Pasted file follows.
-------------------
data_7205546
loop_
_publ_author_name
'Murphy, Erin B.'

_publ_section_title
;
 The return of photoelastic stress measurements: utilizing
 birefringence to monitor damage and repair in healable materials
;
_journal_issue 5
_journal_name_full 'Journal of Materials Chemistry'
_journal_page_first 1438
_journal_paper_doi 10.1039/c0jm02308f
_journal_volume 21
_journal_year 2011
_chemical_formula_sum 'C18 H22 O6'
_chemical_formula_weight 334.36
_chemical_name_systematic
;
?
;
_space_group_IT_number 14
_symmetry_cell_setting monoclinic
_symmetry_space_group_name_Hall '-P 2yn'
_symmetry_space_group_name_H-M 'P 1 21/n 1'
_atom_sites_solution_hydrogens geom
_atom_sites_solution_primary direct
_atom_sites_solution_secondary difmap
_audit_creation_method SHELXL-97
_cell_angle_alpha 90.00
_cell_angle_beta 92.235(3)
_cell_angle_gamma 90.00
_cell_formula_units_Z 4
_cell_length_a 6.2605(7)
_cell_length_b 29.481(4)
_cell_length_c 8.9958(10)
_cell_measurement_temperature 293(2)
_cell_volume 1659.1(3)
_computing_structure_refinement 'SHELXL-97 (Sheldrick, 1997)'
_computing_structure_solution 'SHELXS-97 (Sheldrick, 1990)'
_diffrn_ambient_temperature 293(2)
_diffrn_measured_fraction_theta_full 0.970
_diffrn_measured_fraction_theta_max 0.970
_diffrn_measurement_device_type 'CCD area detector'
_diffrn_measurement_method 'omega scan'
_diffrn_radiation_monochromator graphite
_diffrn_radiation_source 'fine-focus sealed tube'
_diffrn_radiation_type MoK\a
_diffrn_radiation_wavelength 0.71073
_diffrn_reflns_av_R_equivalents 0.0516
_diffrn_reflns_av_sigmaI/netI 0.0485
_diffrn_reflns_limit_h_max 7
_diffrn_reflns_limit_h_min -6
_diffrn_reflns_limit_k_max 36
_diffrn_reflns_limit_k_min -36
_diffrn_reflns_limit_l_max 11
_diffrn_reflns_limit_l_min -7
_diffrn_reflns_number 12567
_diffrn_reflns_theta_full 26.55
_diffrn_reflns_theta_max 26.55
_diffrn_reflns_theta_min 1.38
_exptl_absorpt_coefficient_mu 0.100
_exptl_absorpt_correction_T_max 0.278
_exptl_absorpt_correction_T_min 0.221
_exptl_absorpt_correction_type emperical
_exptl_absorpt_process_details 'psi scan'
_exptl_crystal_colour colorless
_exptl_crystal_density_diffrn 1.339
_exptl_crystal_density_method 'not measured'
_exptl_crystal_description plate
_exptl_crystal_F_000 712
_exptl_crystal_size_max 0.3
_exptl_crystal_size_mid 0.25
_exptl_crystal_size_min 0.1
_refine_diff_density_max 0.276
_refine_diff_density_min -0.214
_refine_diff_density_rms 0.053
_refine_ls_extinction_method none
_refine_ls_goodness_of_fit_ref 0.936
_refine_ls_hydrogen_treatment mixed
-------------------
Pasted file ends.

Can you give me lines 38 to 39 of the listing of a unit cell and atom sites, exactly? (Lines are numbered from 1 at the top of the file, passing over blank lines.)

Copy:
_cell_volume 1659.1(3)
_computing_structure_refinement 'SHELXL-97 (Sheldrick, 1997)'